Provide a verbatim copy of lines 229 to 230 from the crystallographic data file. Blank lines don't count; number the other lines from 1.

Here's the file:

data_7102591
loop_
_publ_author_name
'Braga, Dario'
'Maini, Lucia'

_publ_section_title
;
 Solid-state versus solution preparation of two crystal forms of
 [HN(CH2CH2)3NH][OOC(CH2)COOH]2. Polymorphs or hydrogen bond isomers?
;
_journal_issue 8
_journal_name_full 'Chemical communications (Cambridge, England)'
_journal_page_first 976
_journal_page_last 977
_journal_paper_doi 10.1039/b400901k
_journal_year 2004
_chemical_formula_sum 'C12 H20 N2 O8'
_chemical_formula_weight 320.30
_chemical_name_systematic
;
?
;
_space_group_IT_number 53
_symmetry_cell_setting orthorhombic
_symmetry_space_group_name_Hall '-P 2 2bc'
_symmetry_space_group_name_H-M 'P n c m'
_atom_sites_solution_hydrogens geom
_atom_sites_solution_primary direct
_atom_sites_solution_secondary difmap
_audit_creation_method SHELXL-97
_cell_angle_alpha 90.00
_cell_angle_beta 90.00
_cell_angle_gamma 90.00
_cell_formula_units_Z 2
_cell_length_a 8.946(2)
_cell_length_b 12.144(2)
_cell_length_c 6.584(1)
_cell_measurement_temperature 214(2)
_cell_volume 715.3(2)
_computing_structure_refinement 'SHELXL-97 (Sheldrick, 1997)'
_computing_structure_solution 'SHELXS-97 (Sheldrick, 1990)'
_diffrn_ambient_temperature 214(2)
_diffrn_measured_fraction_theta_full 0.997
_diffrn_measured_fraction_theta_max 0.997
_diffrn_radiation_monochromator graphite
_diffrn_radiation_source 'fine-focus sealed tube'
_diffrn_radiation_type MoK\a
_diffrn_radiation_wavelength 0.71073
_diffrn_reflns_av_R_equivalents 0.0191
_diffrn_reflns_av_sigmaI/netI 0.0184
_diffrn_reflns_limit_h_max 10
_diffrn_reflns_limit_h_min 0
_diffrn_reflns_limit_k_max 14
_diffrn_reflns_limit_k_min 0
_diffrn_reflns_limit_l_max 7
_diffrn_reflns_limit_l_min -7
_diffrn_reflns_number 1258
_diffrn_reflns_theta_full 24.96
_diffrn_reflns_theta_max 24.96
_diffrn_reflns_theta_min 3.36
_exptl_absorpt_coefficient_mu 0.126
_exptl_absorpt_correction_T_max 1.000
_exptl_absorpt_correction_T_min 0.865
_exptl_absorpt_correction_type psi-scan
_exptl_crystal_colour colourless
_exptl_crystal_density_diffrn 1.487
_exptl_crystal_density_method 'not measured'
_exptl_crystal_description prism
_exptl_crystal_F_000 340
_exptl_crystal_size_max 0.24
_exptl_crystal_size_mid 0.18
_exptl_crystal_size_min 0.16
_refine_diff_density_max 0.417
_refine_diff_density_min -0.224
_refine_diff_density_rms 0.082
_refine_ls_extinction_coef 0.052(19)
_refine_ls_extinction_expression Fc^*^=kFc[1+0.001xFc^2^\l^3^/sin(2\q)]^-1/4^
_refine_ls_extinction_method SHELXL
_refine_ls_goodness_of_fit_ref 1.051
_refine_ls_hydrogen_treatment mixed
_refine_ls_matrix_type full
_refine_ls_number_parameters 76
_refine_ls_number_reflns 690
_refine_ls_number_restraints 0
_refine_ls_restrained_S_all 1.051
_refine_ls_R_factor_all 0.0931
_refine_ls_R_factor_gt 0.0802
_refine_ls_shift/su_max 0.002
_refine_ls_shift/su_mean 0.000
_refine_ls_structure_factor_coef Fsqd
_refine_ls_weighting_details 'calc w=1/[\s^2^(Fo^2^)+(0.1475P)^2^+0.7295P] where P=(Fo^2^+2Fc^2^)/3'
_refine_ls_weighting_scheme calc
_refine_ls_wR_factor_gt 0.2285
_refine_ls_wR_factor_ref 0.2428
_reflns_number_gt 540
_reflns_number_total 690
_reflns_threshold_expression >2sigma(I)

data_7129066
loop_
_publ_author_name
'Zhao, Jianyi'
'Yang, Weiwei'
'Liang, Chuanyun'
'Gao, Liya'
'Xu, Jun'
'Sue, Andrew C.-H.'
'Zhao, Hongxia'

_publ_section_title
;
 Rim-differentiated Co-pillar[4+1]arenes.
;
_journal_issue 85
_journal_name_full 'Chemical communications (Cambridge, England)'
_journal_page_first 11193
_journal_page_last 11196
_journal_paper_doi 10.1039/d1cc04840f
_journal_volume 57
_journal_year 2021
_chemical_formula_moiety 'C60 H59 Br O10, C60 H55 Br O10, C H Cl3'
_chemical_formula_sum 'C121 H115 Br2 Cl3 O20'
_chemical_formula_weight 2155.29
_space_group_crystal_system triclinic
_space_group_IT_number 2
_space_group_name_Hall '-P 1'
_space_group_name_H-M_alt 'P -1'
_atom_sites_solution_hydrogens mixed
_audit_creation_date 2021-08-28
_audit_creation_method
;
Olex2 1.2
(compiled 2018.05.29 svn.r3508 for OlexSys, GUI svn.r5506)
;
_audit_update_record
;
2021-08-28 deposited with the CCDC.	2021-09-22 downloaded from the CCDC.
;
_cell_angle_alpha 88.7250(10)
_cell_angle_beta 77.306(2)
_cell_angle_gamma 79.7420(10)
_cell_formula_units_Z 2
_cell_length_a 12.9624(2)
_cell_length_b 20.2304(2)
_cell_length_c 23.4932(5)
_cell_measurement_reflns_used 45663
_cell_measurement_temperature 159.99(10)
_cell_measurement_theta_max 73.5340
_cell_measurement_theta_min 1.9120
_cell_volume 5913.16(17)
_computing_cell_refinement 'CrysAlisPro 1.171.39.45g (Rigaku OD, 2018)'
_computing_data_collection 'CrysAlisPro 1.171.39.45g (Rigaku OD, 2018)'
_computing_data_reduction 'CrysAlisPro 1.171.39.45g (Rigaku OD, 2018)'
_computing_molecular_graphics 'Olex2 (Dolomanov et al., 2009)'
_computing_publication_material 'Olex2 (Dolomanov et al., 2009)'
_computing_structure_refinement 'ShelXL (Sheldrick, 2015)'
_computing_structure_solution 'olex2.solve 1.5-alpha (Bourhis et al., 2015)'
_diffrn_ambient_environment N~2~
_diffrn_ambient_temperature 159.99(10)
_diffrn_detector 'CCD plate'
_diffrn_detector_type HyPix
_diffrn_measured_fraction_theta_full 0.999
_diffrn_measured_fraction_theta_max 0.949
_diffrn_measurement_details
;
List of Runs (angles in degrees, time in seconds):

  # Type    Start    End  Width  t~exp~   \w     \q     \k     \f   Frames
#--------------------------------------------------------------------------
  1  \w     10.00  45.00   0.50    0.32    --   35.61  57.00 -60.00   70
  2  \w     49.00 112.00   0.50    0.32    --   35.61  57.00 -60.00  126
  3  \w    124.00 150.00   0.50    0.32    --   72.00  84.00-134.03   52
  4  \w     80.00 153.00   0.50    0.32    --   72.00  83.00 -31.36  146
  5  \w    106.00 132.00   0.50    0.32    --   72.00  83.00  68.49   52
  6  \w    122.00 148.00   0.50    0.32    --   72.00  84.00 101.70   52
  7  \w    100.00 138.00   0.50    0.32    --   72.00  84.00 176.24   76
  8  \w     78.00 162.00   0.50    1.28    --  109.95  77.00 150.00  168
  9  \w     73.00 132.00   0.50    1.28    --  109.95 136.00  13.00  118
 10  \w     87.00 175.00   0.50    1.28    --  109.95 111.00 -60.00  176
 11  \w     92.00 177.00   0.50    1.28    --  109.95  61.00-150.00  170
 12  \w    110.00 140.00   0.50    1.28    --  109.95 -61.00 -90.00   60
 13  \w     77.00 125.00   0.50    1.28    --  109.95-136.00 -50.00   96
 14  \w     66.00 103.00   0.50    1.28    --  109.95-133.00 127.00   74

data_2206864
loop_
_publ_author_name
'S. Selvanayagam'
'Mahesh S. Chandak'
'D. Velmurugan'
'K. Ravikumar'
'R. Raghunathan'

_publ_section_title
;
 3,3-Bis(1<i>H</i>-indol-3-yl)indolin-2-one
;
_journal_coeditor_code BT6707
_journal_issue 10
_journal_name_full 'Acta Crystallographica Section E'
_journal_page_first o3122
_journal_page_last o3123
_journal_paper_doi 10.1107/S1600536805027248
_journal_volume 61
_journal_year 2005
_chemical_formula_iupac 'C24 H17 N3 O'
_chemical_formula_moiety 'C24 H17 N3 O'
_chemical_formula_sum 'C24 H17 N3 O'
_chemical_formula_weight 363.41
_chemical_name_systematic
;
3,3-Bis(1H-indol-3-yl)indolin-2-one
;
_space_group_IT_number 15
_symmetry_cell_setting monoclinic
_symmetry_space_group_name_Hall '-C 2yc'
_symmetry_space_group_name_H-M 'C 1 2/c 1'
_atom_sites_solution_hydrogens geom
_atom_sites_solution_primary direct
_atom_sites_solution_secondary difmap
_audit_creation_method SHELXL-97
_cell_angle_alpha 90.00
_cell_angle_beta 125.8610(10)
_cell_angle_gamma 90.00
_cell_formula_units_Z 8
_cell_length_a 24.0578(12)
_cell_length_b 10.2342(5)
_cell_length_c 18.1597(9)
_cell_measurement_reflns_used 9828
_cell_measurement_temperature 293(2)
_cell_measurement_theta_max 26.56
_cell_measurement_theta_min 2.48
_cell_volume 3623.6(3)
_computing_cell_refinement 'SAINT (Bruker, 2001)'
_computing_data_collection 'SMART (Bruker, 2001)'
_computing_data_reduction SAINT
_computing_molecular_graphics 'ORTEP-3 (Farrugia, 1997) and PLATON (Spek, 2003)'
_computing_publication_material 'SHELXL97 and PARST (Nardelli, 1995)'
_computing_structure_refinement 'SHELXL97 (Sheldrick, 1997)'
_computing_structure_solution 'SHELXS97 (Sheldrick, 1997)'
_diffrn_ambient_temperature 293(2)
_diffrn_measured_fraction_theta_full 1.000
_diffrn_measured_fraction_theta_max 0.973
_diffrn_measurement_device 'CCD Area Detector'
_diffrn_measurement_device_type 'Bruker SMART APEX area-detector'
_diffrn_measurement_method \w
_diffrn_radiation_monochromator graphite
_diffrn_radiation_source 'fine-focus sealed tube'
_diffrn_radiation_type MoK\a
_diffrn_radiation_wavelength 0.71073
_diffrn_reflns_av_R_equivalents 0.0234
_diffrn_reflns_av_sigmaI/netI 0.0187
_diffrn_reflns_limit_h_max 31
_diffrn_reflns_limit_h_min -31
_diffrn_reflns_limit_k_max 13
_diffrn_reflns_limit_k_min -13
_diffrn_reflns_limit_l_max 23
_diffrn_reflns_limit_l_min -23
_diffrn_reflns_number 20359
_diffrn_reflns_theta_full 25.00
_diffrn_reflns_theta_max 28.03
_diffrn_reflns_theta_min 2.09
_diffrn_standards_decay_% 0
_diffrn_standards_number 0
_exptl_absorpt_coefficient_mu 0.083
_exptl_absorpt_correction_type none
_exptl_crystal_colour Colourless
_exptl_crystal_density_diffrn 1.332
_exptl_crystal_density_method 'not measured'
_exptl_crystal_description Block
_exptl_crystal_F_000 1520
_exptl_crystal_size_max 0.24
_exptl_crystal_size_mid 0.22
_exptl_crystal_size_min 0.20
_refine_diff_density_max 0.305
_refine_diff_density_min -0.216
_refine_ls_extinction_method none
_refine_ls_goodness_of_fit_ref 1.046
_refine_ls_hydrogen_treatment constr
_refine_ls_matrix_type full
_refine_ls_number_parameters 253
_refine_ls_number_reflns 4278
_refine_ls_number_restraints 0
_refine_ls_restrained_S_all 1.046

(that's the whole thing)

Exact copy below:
_computing_cell_refinement 'SAINT (Bruker, 2001)'
_computing_data_collection 'SMART (Bruker, 2001)'